In too many cases, the answer to a teacher's dilemma for how to teach to a class with a wide range of academic knowledge is to "teach to the middle /average." Enter Todd Rose, who writes that no one is average and discusses the problems with measuring individuals against an average. He backs it up with research, data, and science—as well as his own personal experiences as a student.

He challenges readers and provides meaningful ways to focus on the individual, in all its jagged and non-normal-distribution nature. It's refreshing to imagine that the "end of average" could be near and it inspires my work developing new learning models to meet the needs of each individual student.

— Charles Voltz, Senior Director of Instructional Design & Progressions

As I said farewell to the director at my kids' school this morning, thanking him for successfully shepherding both of them through third, fourth, and fifth grade, he shook my hand and said with genuine gratitude, "Thanks for being such a great partner!" Does he say this to every parent? Does he actually think I'm great, and not just good?

While educators are typically provided with some sort of curriculum guide or set of standards, and a culminating assessment, parents have no similar framework for evaluation. What they do have are a plethora of guide books to purchase! I recommend this one. Unconditional Parenting is guaranteed to force fresh thinking about your everyday words and actions as a parent. It makes a compelling case for doing away with any type of reward or punishment system: No more "time outs" for bad behavior or trips to the candy store for good grades. Free your family from conditional equations! It's really hard. But that hard work might pay off with nightly ice cream cones, just because.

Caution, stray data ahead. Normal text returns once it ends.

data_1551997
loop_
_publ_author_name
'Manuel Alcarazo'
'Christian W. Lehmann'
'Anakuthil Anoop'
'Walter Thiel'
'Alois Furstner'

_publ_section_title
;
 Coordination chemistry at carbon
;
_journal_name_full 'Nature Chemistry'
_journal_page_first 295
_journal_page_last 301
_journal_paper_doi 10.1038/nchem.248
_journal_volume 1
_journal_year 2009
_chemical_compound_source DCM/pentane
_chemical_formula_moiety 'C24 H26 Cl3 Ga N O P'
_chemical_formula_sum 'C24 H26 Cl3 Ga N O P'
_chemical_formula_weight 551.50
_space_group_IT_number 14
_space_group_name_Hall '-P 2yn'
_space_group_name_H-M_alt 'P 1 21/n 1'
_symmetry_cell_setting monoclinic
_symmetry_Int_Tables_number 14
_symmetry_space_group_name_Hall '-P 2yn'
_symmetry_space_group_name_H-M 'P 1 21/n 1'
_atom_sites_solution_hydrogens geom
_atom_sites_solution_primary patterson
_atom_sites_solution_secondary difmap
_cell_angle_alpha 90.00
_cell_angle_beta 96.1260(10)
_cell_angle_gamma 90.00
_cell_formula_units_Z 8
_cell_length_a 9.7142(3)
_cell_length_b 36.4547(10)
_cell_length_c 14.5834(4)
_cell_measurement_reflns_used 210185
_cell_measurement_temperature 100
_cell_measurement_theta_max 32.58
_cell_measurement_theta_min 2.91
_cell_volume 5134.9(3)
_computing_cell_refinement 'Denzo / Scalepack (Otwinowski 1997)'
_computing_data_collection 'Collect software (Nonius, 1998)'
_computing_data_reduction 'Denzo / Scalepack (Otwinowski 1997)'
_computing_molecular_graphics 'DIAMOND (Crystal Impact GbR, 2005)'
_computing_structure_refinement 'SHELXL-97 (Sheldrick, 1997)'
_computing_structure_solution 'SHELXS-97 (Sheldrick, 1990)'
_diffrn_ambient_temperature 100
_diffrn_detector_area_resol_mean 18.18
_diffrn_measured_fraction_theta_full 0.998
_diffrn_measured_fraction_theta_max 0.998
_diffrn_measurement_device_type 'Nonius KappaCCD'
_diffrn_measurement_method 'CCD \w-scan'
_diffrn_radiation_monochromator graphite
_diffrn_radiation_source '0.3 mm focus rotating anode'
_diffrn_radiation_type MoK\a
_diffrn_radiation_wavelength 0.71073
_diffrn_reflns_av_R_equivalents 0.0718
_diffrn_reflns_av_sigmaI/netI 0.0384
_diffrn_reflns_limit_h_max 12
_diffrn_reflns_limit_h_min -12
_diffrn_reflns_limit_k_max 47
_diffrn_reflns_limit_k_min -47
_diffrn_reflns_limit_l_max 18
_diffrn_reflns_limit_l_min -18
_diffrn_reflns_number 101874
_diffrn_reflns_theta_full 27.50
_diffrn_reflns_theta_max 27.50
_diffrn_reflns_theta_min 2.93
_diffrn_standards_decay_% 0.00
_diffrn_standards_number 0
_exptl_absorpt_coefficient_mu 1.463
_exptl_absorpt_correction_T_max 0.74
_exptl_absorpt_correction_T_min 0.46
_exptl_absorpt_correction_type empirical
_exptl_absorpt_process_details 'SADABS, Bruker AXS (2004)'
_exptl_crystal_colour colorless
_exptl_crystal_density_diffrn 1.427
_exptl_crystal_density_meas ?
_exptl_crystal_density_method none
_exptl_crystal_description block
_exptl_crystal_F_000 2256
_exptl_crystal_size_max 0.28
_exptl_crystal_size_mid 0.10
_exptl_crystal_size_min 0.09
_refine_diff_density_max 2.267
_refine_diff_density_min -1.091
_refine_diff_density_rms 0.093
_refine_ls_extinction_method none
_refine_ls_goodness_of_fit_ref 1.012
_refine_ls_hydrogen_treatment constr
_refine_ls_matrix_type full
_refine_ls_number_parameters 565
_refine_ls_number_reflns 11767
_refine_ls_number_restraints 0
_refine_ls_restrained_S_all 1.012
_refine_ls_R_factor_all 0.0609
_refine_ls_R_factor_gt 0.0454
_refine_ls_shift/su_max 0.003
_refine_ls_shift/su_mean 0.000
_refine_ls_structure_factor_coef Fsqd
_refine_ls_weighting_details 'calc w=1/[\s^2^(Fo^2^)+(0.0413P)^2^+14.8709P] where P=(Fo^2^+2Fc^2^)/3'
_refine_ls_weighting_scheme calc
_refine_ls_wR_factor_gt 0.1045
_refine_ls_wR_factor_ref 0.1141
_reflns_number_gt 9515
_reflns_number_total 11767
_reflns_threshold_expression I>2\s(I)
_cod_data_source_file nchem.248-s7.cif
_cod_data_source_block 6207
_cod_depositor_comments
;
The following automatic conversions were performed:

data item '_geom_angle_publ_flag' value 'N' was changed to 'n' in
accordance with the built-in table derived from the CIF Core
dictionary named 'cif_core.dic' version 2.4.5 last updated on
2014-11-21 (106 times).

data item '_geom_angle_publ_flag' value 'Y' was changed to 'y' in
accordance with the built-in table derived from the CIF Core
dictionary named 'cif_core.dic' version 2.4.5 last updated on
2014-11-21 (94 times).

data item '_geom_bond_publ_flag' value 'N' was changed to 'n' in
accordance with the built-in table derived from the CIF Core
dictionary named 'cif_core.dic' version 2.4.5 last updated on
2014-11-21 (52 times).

— Jennifer Stillman, Director of Assessment and Evaluation

I first became familiar with the impacts of housing instability as a fourth grade teacher in New York City. Unfortunately, the circumstances that affected some of the students in my school are all too common; according to the U.S. Department of Housing and Urban Development, each year, as many as 1.7 million youth under 18 experience homelessness for at least one night.

Evicted follows the lives of eight families living in Milwaukee, giving the reader a heartbreaking look at the daily struggles faced by a growing number of Americans in the post-recession years and examining eviction as a cause, rather than a consequence of, poverty. This book is deeply affecting for any educator whose students and families may be facing the issue of housing instability and truly, for any American seeking to broaden their understanding of inequality in this country.

— Alicia Morrison, Acting Deputy Director of School Implementation Design 

This is the story of an unlikely team of engineers and students who in the the late 60s and early 70s developed a groundbreaking computer system called PLATO (Programmed Logic for Automatic Teaching Operations). They also invented things like the touch screen, plasma displays, online gaming, instant messaging, remote desktop, and much more.

Also, as the first generalized computer-assisted instruction system, PLATO just happened to be the world's very first digital personalized learning system.

— Pat Collins, Director of IT Operations